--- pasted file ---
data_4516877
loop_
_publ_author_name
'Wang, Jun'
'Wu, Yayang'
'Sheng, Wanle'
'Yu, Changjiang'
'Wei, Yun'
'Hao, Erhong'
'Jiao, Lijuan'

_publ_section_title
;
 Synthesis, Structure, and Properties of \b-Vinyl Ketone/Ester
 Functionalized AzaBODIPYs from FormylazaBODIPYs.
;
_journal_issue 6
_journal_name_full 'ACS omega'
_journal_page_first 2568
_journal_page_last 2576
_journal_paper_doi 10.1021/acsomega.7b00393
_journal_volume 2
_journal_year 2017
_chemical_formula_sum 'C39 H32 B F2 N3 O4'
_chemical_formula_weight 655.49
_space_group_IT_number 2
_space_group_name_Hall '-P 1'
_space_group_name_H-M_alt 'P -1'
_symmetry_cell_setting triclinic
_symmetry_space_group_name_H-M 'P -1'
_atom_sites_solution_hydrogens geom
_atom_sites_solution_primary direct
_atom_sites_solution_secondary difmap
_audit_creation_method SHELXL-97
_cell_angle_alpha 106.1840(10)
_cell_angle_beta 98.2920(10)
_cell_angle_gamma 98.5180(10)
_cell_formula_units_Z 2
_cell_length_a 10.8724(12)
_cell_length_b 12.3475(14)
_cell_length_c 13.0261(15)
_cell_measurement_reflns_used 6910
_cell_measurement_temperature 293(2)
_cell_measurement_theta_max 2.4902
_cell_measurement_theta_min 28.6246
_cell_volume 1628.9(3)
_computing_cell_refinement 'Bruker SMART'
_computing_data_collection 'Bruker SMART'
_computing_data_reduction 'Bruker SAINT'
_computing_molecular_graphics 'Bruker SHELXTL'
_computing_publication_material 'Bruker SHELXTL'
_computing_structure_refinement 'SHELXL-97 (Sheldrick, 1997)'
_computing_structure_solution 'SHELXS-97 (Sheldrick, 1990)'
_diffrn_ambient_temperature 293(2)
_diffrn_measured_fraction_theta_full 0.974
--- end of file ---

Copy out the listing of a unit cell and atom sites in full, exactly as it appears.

data_4516877
loop_
_publ_author_name
'Wang, Jun'
'Wu, Yayang'
'Sheng, Wanle'
'Yu, Changjiang'
'Wei, Yun'
'Hao, Erhong'
'Jiao, Lijuan'

_publ_section_title
;
 Synthesis, Structure, and Properties of \b-Vinyl Ketone/Ester
 Functionalized AzaBODIPYs from FormylazaBODIPYs.
;
_journal_issue 6
_journal_name_full 'ACS omega'
_journal_page_first 2568
_journal_page_last 2576
_journal_paper_doi 10.1021/acsomega.7b00393
_journal_volume 2
_journal_year 2017
_chemical_formula_sum 'C39 H32 B F2 N3 O4'
_chemical_formula_weight 655.49
_space_group_IT_number 2
_space_group_name_Hall '-P 1'
_space_group_name_H-M_alt 'P -1'
_symmetry_cell_setting triclinic
_symmetry_space_group_name_H-M 'P -1'
_atom_sites_solution_hydrogens geom
_atom_sites_solution_primary direct
_atom_sites_solution_secondary difmap
_audit_creation_method SHELXL-97
_cell_angle_alpha 106.1840(10)
_cell_angle_beta 98.2920(10)
_cell_angle_gamma 98.5180(10)
_cell_formula_units_Z 2
_cell_length_a 10.8724(12)
_cell_length_b 12.3475(14)
_cell_length_c 13.0261(15)
_cell_measurement_reflns_used 6910
_cell_measurement_temperature 293(2)
_cell_measurement_theta_max 2.4902
_cell_measurement_theta_min 28.6246
_cell_volume 1628.9(3)
_computing_cell_refinement 'Bruker SMART'
_computing_data_collection 'Bruker SMART'
_computing_data_reduction 'Bruker SAINT'
_computing_molecular_graphics 'Bruker SHELXTL'
_computing_publication_material 'Bruker SHELXTL'
_computing_structure_refinement 'SHELXL-97 (Sheldrick, 1997)'
_computing_structure_solution 'SHELXS-97 (Sheldrick, 1990)'
_diffrn_ambient_temperature 293(2)
_diffrn_measured_fraction_theta_full 0.974